Gifts are distributed capriciously among children. I, for instance, did not learn to blow bubblegum until I was 13, to talk like a duck until I was 21 and I have never learned to roller skate. So God apparently compensated by allowing me to pitch baseball cards. And pitch I did -- on one memorable day winning 100, count 'em, 100 cards. I still remember what the weather was like that day, where I won the cards, and what they looked like (pansyish pastel backgrounds, mostly green and pink). So confident was I that I was pitching my Mickey Mantles just to taunt the opposition. I was even using fresh cards, right out of the package, the lovely bouquet of bubblegum still upon them, its talcum- like residue gliding their flight through my fingers. You only needed a nickel then to get you in business. Today, one pack costs 35 cent. Kiddie Price Index: 700.
The Saturday Matinee. We used to go every Saturday. Each week a new and even more horrific mutation, the result of some otherwise laudable nuclear testing, would ravage a major city. After much bloodletting, the army would arrive and blast the ugly mother to smithereens. And all this for a quarter.
Ever generous, my mother would give us 30 cents. We were allowed to splurge the extra nickel on the candy of our choice, which was invariably Jujy Fruits. One selected Jujy Fruits because you could chew a piece for upwards of 45 minutes, and, when thrown, a prechewed piece would stick to the screen.
I remember the prices so well because on one ill-fated day, my brother and I reached the head of the line, only to discover that the theater had hiked the price to 35 cents for this, the neighborhood premier of "20,000 Leagues Under The Sea."
We trudged home crestfallen. It took about 20 minutes of outright whining to pry the extra nickel from my mother. And even then she threatened to renege when my brother requested an extra nickel still for Jujy Fruits.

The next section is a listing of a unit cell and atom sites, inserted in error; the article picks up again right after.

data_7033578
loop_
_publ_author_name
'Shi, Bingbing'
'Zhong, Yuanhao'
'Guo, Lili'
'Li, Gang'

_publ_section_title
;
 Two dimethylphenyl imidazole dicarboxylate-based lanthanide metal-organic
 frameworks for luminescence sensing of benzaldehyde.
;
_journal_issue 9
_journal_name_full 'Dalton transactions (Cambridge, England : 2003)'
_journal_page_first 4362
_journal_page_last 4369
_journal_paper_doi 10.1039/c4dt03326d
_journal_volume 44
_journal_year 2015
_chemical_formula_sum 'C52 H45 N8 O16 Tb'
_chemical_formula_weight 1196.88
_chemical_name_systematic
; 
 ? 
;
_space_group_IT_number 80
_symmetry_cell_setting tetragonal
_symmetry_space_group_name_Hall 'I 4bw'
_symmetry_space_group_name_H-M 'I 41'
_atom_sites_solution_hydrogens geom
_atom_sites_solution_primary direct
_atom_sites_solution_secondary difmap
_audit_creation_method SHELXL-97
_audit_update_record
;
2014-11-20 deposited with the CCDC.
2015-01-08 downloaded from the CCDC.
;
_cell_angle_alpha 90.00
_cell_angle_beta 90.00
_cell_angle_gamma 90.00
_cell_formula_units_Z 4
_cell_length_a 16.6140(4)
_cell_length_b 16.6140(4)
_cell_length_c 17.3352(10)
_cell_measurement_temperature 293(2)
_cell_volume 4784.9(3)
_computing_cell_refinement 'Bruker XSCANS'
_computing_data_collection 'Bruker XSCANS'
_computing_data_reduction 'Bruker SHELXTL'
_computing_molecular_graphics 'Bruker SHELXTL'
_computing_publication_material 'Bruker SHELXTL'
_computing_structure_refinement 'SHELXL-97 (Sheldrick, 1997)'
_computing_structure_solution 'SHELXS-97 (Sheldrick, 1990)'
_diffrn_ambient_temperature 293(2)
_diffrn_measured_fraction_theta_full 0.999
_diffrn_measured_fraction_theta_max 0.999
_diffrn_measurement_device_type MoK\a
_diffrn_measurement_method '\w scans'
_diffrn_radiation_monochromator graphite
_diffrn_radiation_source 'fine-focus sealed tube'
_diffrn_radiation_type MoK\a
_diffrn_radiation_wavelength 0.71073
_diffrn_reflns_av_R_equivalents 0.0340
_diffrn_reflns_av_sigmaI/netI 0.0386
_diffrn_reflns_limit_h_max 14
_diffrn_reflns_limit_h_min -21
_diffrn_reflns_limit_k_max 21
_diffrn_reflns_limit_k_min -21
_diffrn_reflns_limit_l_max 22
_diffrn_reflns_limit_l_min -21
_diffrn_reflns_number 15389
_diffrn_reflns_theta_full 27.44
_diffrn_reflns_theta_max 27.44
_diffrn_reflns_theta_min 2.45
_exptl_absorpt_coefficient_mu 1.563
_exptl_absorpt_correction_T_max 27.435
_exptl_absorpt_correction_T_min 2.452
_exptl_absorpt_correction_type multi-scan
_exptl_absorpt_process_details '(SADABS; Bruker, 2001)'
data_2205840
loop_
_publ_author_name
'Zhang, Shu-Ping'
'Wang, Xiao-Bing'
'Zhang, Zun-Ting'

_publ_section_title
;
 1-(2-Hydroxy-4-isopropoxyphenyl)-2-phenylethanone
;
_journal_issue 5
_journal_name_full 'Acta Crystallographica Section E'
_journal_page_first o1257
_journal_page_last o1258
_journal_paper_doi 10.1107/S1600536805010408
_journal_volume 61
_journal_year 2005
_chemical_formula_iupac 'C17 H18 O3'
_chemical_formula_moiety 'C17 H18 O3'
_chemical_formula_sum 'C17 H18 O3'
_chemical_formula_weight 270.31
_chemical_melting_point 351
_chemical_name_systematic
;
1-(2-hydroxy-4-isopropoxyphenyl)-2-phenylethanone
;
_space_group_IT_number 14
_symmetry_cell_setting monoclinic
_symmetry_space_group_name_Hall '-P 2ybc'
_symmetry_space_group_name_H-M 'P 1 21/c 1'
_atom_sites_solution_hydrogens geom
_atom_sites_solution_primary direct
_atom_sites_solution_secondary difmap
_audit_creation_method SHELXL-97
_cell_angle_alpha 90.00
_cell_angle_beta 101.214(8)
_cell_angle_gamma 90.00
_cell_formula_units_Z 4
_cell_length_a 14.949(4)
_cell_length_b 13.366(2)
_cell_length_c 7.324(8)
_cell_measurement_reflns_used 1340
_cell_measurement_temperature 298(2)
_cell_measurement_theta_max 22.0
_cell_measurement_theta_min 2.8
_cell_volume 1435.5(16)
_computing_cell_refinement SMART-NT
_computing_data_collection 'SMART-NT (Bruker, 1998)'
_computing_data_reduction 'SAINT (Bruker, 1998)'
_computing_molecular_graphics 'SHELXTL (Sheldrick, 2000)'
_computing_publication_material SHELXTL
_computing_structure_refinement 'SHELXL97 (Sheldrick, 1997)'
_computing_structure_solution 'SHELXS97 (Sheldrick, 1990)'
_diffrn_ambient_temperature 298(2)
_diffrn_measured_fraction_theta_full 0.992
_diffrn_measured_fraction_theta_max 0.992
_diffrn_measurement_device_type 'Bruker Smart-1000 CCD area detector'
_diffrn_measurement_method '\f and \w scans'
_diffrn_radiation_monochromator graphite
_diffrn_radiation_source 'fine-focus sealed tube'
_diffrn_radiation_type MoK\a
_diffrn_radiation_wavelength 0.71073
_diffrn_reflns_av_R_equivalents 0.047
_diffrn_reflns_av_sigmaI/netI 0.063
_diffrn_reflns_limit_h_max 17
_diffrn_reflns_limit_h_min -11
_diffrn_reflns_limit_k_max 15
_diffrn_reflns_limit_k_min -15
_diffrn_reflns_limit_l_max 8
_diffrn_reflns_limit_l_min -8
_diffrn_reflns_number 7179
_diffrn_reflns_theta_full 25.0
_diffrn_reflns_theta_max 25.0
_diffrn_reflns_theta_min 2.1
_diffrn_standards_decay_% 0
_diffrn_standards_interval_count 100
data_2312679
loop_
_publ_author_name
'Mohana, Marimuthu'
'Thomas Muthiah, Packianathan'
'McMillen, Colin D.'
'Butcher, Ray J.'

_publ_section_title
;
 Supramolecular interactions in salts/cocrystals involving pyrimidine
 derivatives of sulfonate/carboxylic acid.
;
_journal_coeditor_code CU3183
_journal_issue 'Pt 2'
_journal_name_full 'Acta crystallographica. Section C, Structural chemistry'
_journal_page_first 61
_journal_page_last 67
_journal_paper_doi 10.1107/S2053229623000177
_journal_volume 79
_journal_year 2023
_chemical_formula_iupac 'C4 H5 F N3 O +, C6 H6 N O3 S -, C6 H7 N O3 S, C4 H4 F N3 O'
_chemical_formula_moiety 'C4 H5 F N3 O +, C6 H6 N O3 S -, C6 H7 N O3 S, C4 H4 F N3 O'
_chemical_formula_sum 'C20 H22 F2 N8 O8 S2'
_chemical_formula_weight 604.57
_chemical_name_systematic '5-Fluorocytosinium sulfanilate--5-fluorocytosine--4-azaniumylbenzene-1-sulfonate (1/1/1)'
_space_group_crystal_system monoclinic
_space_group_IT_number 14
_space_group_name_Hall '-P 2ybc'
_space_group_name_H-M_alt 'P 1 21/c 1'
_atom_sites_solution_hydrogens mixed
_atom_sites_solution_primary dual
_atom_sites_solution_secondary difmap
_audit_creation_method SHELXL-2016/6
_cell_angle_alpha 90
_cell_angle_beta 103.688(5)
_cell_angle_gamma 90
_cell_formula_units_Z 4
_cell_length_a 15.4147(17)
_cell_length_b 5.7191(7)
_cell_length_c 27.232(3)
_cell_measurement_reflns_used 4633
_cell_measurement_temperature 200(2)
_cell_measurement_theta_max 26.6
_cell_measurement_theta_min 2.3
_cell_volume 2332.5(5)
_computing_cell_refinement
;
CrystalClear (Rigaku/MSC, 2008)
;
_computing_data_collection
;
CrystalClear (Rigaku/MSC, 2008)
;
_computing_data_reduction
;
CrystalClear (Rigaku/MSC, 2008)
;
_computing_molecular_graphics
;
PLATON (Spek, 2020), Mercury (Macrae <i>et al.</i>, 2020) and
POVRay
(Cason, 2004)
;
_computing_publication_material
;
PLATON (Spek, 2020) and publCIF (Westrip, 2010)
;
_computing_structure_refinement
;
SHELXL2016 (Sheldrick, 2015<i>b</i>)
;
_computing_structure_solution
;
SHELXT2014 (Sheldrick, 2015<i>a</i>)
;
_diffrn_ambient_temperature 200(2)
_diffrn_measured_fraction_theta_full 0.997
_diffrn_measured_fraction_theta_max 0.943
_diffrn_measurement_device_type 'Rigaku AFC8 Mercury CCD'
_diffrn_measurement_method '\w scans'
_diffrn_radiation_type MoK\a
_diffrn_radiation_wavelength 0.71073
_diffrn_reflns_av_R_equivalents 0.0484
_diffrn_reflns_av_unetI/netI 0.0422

My mother didn't anticipate a real bargain. Today, it would cost us two dollars each for the movie. KPI: 800. The Jujy Fruits would cost us 35c. KPI here: 700. And rest assured that no amount of whining could have pried these sums loose from my mother.
Snowballs. No amount of kiddie staples would be complete without their mention of the Hostess Snowball. Symbol of its age, the Snowball was invented at about the same time as the atom bomb and with an equally sophisticated technology.
By the time we had finished dismantling the Snowball -- denuding it of its ersatz-coconut foam-rubber jacket, degorging it of its gooey center, poking and prodding the dough, stretching and rolling the cover, then reassembling it and eating it -- lunch hour would be over, and we could make no more demands on our penurious parents.
You had to like, too, the jazzy colors the Snowballs came in. Back then, a total sensual experience like this could be had for 10 cents. Today, it costs 49 cents. Not bad. A KPI of only 490.
Okay, we know's there has been a bit of inflation since the Tappe twins ravaged the major leagues. But, in fact, the Consumer Price Index has only (only?) mounted to 354 since 1957, while the KPI has increased at a rate nearly twice as fast. No wonder the birth rate is declining. Who could afford to keep 3.4 kids in comic books?
A hard-knock life indeed!